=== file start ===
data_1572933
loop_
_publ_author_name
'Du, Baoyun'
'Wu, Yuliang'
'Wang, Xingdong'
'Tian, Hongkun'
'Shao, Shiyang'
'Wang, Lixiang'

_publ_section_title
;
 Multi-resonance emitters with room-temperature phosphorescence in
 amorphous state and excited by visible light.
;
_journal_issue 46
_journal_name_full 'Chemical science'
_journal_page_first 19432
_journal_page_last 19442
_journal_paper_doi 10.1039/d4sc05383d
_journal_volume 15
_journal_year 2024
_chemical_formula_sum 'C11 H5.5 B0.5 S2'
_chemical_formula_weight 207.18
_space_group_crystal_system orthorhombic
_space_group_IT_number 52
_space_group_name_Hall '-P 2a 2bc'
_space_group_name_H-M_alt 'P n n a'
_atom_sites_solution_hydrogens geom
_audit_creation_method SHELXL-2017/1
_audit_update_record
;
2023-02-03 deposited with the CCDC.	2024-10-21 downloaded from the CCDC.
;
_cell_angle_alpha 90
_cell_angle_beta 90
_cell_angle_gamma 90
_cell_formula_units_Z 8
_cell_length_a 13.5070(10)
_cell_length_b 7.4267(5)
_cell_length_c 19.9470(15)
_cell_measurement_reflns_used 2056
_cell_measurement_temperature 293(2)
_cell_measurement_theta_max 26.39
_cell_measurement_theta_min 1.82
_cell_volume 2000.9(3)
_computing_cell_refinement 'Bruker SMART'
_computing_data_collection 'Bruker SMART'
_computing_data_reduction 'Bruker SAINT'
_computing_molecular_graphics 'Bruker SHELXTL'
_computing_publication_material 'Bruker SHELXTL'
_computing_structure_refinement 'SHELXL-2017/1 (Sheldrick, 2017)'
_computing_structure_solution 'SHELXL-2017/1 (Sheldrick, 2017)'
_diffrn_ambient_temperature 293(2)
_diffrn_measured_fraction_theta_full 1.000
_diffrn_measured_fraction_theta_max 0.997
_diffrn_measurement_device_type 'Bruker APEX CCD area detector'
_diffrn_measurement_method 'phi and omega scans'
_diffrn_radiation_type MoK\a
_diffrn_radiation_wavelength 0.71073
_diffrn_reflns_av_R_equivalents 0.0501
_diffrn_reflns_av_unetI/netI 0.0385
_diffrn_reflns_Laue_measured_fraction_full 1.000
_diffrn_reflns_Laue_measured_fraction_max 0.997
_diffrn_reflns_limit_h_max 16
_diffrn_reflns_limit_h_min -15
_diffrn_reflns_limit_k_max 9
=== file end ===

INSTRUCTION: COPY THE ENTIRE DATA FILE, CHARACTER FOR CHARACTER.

data_1572933
loop_
_publ_author_name
'Du, Baoyun'
'Wu, Yuliang'
'Wang, Xingdong'
'Tian, Hongkun'
'Shao, Shiyang'
'Wang, Lixiang'

_publ_section_title
;
 Multi-resonance emitters with room-temperature phosphorescence in
 amorphous state and excited by visible light.
;
_journal_issue 46
_journal_name_full 'Chemical science'
_journal_page_first 19432
_journal_page_last 19442
_journal_paper_doi 10.1039/d4sc05383d
_journal_volume 15
_journal_year 2024
_chemical_formula_sum 'C11 H5.5 B0.5 S2'
_chemical_formula_weight 207.18
_space_group_crystal_system orthorhombic
_space_group_IT_number 52
_space_group_name_Hall '-P 2a 2bc'
_space_group_name_H-M_alt 'P n n a'
_atom_sites_solution_hydrogens geom
_audit_creation_method SHELXL-2017/1
_audit_update_record
;
2023-02-03 deposited with the CCDC.	2024-10-21 downloaded from the CCDC.
;
_cell_angle_alpha 90
_cell_angle_beta 90
_cell_angle_gamma 90
_cell_formula_units_Z 8
_cell_length_a 13.5070(10)
_cell_length_b 7.4267(5)
_cell_length_c 19.9470(15)
_cell_measurement_reflns_used 2056
_cell_measurement_temperature 293(2)
_cell_measurement_theta_max 26.39
_cell_measurement_theta_min 1.82
_cell_volume 2000.9(3)
_computing_cell_refinement 'Bruker SMART'
_computing_data_collection 'Bruker SMART'
_computing_data_reduction 'Bruker SAINT'
_computing_molecular_graphics 'Bruker SHELXTL'
_computing_publication_material 'Bruker SHELXTL'
_computing_structure_refinement 'SHELXL-2017/1 (Sheldrick, 2017)'
_computing_structure_solution 'SHELXL-2017/1 (Sheldrick, 2017)'
_diffrn_ambient_temperature 293(2)
_diffrn_measured_fraction_theta_full 1.000
_diffrn_measured_fraction_theta_max 0.997
_diffrn_measurement_device_type 'Bruker APEX CCD area detector'
_diffrn_measurement_method 'phi and omega scans'
_diffrn_radiation_type MoK\a
_diffrn_radiation_wavelength 0.71073
_diffrn_reflns_av_R_equivalents 0.0501
_diffrn_reflns_av_unetI/netI 0.0385
_diffrn_reflns_Laue_measured_fraction_full 1.000
_diffrn_reflns_Laue_measured_fraction_max 0.997
_diffrn_reflns_limit_h_max 16
_diffrn_reflns_limit_h_min -15
_diffrn_reflns_limit_k_max 9